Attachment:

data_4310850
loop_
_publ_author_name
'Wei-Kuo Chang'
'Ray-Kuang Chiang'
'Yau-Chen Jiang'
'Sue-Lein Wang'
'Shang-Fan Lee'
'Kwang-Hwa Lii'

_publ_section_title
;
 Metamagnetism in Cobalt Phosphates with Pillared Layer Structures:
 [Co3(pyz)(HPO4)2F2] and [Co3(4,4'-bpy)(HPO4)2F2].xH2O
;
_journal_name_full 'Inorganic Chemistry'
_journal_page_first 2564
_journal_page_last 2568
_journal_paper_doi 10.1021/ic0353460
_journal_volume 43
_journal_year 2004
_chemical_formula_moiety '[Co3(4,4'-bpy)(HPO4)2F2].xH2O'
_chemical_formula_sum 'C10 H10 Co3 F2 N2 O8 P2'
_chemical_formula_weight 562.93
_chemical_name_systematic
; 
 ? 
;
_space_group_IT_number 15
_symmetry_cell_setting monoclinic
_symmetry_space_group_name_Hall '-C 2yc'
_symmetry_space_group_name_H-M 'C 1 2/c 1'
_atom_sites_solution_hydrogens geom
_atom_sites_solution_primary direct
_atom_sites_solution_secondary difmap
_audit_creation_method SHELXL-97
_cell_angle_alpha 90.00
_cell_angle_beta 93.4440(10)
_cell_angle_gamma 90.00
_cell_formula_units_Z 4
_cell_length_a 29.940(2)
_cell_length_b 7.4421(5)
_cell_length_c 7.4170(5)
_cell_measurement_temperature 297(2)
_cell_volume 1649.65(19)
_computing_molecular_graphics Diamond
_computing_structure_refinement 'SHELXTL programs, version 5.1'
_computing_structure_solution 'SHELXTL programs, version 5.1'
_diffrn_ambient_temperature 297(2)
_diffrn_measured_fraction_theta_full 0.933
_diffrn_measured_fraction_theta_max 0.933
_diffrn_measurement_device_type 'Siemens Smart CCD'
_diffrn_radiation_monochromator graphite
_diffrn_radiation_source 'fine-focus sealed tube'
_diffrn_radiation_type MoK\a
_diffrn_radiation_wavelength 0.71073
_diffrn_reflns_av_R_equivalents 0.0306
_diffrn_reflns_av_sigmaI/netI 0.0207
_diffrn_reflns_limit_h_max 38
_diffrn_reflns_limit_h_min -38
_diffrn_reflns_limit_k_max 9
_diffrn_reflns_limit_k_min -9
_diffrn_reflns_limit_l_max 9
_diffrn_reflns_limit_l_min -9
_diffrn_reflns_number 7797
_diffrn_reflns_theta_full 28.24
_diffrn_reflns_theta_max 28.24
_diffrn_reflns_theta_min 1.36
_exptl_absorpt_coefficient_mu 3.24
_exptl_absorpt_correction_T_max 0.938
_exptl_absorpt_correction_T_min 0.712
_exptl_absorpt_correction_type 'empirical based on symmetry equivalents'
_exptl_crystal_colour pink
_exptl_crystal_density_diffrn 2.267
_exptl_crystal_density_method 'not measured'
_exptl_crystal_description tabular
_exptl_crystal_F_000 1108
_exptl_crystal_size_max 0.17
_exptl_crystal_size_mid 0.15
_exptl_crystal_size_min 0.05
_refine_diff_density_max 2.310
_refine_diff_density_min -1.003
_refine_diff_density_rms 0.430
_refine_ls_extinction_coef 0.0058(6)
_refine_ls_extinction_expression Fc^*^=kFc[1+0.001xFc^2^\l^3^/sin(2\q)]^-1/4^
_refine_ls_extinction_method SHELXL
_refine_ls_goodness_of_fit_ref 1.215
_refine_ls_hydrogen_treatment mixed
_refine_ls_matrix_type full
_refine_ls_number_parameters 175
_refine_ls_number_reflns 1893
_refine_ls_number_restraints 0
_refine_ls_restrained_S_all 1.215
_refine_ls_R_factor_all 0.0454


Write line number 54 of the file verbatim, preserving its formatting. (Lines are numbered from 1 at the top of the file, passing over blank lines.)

_diffrn_radiation_type MoK\a